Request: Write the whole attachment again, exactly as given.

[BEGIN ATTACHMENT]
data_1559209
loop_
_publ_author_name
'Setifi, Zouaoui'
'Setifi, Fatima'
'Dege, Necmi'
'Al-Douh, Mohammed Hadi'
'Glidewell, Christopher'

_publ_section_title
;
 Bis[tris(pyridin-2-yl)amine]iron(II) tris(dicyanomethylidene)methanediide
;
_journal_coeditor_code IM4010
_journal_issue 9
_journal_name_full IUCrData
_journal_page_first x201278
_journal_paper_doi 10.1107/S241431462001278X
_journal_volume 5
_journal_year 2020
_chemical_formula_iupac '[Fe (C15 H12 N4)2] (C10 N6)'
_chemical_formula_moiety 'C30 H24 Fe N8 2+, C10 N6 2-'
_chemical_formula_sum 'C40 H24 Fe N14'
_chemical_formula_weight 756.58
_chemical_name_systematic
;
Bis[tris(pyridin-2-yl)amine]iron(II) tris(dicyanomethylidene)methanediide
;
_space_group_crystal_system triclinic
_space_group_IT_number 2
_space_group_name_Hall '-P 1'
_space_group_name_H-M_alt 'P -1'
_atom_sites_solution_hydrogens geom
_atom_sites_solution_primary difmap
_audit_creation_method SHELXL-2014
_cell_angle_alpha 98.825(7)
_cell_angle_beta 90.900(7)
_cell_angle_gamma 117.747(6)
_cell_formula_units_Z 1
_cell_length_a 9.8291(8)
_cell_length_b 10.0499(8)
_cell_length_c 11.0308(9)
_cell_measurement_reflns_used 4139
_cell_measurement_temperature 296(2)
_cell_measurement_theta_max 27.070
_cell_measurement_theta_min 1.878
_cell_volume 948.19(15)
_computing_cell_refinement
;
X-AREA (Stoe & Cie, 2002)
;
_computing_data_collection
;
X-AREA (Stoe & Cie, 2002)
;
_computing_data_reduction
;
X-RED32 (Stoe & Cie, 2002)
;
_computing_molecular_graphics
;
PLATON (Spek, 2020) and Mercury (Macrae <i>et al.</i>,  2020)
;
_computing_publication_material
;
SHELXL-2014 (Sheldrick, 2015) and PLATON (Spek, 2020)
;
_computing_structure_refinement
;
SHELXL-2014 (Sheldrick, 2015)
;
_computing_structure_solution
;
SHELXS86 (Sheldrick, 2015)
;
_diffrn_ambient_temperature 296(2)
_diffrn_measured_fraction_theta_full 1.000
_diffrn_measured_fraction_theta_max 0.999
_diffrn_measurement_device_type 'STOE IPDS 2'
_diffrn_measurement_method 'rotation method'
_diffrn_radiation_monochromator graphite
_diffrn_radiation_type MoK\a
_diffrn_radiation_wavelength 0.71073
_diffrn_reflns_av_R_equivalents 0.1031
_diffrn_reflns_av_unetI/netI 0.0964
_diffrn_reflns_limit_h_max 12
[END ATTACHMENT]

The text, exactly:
data_1559209
loop_
_publ_author_name
'Setifi, Zouaoui'
'Setifi, Fatima'
'Dege, Necmi'
'Al-Douh, Mohammed Hadi'
'Glidewell, Christopher'

_publ_section_title
;
 Bis[tris(pyridin-2-yl)amine]iron(II) tris(dicyanomethylidene)methanediide
;
_journal_coeditor_code IM4010
_journal_issue 9
_journal_name_full IUCrData
_journal_page_first x201278
_journal_paper_doi 10.1107/S241431462001278X
_journal_volume 5
_journal_year 2020
_chemical_formula_iupac '[Fe (C15 H12 N4)2] (C10 N6)'
_chemical_formula_moiety 'C30 H24 Fe N8 2+, C10 N6 2-'
_chemical_formula_sum 'C40 H24 Fe N14'
_chemical_formula_weight 756.58
_chemical_name_systematic
;
Bis[tris(pyridin-2-yl)amine]iron(II) tris(dicyanomethylidene)methanediide
;
_space_group_crystal_system triclinic
_space_group_IT_number 2
_space_group_name_Hall '-P 1'
_space_group_name_H-M_alt 'P -1'
_atom_sites_solution_hydrogens geom
_atom_sites_solution_primary difmap
_audit_creation_method SHELXL-2014
_cell_angle_alpha 98.825(7)
_cell_angle_beta 90.900(7)
_cell_angle_gamma 117.747(6)
_cell_formula_units_Z 1
_cell_length_a 9.8291(8)
_cell_length_b 10.0499(8)
_cell_length_c 11.0308(9)
_cell_measurement_reflns_used 4139
_cell_measurement_temperature 296(2)
_cell_measurement_theta_max 27.070
_cell_measurement_theta_min 1.878
_cell_volume 948.19(15)
_computing_cell_refinement
;
X-AREA (Stoe & Cie, 2002)
;
_computing_data_collection
;
X-AREA (Stoe & Cie, 2002)
;
_computing_data_reduction
;
X-RED32 (Stoe & Cie, 2002)
;
_computing_molecular_graphics
;
PLATON (Spek, 2020) and Mercury (Macrae <i>et al.</i>,  2020)
;
_computing_publication_material
;
SHELXL-2014 (Sheldrick, 2015) and PLATON (Spek, 2020)
;
_computing_structure_refinement
;
SHELXL-2014 (Sheldrick, 2015)
;
_computing_structure_solution
;
SHELXS86 (Sheldrick, 2015)
;
_diffrn_ambient_temperature 296(2)
_diffrn_measured_fraction_theta_full 1.000
_diffrn_measured_fraction_theta_max 0.999
_diffrn_measurement_device_type 'STOE IPDS 2'
_diffrn_measurement_method 'rotation method'
_diffrn_radiation_monochromator graphite
_diffrn_radiation_type MoK\a
_diffrn_radiation_wavelength 0.71073
_diffrn_reflns_av_R_equivalents 0.1031
_diffrn_reflns_av_unetI/netI 0.0964
_diffrn_reflns_limit_h_max 12